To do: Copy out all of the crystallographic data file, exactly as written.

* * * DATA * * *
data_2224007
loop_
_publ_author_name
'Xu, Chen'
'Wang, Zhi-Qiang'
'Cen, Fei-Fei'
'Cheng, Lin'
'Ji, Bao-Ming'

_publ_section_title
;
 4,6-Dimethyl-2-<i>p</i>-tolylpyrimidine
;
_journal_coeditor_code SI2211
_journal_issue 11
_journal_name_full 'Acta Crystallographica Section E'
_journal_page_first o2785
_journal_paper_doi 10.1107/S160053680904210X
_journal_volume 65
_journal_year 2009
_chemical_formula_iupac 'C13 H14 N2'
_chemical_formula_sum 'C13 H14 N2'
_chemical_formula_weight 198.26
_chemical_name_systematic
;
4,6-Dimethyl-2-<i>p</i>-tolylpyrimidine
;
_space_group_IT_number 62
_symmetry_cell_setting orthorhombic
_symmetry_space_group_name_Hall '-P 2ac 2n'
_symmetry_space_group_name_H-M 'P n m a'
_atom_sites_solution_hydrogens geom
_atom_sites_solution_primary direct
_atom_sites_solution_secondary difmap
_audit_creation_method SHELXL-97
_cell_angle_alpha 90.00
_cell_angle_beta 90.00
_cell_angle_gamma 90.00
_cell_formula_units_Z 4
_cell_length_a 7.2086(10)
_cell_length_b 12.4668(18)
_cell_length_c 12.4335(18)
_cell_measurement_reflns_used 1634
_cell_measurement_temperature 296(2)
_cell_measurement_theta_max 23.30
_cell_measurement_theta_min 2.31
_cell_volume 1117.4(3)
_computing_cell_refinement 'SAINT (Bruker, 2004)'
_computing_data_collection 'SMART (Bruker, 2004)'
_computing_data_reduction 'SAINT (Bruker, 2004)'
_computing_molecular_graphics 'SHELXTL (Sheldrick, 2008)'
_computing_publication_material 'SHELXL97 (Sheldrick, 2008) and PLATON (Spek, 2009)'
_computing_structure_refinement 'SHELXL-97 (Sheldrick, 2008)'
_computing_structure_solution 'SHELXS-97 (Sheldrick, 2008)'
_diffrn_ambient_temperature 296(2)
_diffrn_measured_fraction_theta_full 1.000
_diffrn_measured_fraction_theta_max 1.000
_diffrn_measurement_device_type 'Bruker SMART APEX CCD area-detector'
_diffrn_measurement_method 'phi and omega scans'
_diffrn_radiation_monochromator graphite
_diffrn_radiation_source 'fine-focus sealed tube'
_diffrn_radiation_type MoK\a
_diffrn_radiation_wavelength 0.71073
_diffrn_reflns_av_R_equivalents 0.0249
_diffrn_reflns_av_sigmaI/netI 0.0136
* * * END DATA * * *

data_2224007
loop_
_publ_author_name
'Xu, Chen'
'Wang, Zhi-Qiang'
'Cen, Fei-Fei'
'Cheng, Lin'
'Ji, Bao-Ming'

_publ_section_title
;
 4,6-Dimethyl-2-<i>p</i>-tolylpyrimidine
;
_journal_coeditor_code SI2211
_journal_issue 11
_journal_name_full 'Acta Crystallographica Section E'
_journal_page_first o2785
_journal_paper_doi 10.1107/S160053680904210X
_journal_volume 65
_journal_year 2009
_chemical_formula_iupac 'C13 H14 N2'
_chemical_formula_sum 'C13 H14 N2'
_chemical_formula_weight 198.26
_chemical_name_systematic
;
4,6-Dimethyl-2-<i>p</i>-tolylpyrimidine
;
_space_group_IT_number 62
_symmetry_cell_setting orthorhombic
_symmetry_space_group_name_Hall '-P 2ac 2n'
_symmetry_space_group_name_H-M 'P n m a'
_atom_sites_solution_hydrogens geom
_atom_sites_solution_primary direct
_atom_sites_solution_secondary difmap
_audit_creation_method SHELXL-97
_cell_angle_alpha 90.00
_cell_angle_beta 90.00
_cell_angle_gamma 90.00
_cell_formula_units_Z 4
_cell_length_a 7.2086(10)
_cell_length_b 12.4668(18)
_cell_length_c 12.4335(18)
_cell_measurement_reflns_used 1634
_cell_measurement_temperature 296(2)
_cell_measurement_theta_max 23.30
_cell_measurement_theta_min 2.31
_cell_volume 1117.4(3)
_computing_cell_refinement 'SAINT (Bruker, 2004)'
_computing_data_collection 'SMART (Bruker, 2004)'
_computing_data_reduction 'SAINT (Bruker, 2004)'
_computing_molecular_graphics 'SHELXTL (Sheldrick, 2008)'
_computing_publication_material 'SHELXL97 (Sheldrick, 2008) and PLATON (Spek, 2009)'
_computing_structure_refinement 'SHELXL-97 (Sheldrick, 2008)'
_computing_structure_solution 'SHELXS-97 (Sheldrick, 2008)'
_diffrn_ambient_temperature 296(2)
_diffrn_measured_fraction_theta_full 1.000
_diffrn_measured_fraction_theta_max 1.000
_diffrn_measurement_device_type 'Bruker SMART APEX CCD area-detector'
_diffrn_measurement_method 'phi and omega scans'
_diffrn_radiation_monochromator graphite
_diffrn_radiation_source 'fine-focus sealed tube'
_diffrn_radiation_type MoK\a
_diffrn_radiation_wavelength 0.71073
_diffrn_reflns_av_R_equivalents 0.0249
_diffrn_reflns_av_sigmaI/netI 0.0136